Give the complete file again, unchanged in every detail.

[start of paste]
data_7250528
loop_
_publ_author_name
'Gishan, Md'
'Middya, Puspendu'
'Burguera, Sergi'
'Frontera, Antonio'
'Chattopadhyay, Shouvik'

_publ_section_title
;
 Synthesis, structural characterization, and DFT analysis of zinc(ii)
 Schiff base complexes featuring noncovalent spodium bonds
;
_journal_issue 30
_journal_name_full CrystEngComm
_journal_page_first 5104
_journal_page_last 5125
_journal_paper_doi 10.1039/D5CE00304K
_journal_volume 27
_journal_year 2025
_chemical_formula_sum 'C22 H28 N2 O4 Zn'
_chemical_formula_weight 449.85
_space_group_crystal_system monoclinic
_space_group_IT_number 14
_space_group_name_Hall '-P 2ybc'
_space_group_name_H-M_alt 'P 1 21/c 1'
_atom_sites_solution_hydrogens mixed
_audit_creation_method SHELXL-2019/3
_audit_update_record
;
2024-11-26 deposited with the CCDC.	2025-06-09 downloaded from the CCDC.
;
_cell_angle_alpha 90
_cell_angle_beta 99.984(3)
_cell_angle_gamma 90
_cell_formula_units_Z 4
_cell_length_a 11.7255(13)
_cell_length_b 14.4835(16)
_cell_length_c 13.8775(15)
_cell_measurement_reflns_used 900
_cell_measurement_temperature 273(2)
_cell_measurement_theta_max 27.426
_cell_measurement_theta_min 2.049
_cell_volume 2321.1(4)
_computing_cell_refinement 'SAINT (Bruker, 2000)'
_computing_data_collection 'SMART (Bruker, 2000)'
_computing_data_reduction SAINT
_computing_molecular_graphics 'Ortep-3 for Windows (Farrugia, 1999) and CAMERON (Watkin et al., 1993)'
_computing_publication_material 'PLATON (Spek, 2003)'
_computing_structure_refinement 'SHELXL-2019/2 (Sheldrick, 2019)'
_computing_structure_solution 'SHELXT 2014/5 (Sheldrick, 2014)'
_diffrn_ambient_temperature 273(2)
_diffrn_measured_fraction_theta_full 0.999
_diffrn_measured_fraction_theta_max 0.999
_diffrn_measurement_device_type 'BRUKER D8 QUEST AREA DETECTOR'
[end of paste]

data_7250528
loop_
_publ_author_name
'Gishan, Md'
'Middya, Puspendu'
'Burguera, Sergi'
'Frontera, Antonio'
'Chattopadhyay, Shouvik'

_publ_section_title
;
 Synthesis, structural characterization, and DFT analysis of zinc(ii)
 Schiff base complexes featuring noncovalent spodium bonds
;
_journal_issue 30
_journal_name_full CrystEngComm
_journal_page_first 5104
_journal_page_last 5125
_journal_paper_doi 10.1039/D5CE00304K
_journal_volume 27
_journal_year 2025
_chemical_formula_sum 'C22 H28 N2 O4 Zn'
_chemical_formula_weight 449.85
_space_group_crystal_system monoclinic
_space_group_IT_number 14
_space_group_name_Hall '-P 2ybc'
_space_group_name_H-M_alt 'P 1 21/c 1'
_atom_sites_solution_hydrogens mixed
_audit_creation_method SHELXL-2019/3
_audit_update_record
;
2024-11-26 deposited with the CCDC.	2025-06-09 downloaded from the CCDC.
;
_cell_angle_alpha 90
_cell_angle_beta 99.984(3)
_cell_angle_gamma 90
_cell_formula_units_Z 4
_cell_length_a 11.7255(13)
_cell_length_b 14.4835(16)
_cell_length_c 13.8775(15)
_cell_measurement_reflns_used 900
_cell_measurement_temperature 273(2)
_cell_measurement_theta_max 27.426
_cell_measurement_theta_min 2.049
_cell_volume 2321.1(4)
_computing_cell_refinement 'SAINT (Bruker, 2000)'
_computing_data_collection 'SMART (Bruker, 2000)'
_computing_data_reduction SAINT
_computing_molecular_graphics 'Ortep-3 for Windows (Farrugia, 1999) and CAMERON (Watkin et al., 1993)'
_computing_publication_material 'PLATON (Spek, 2003)'
_computing_structure_refinement 'SHELXL-2019/2 (Sheldrick, 2019)'
_computing_structure_solution 'SHELXT 2014/5 (Sheldrick, 2014)'
_diffrn_ambient_temperature 273(2)
_diffrn_measured_fraction_theta_full 0.999
_diffrn_measured_fraction_theta_max 0.999
_diffrn_measurement_device_type 'BRUKER D8 QUEST AREA DETECTOR'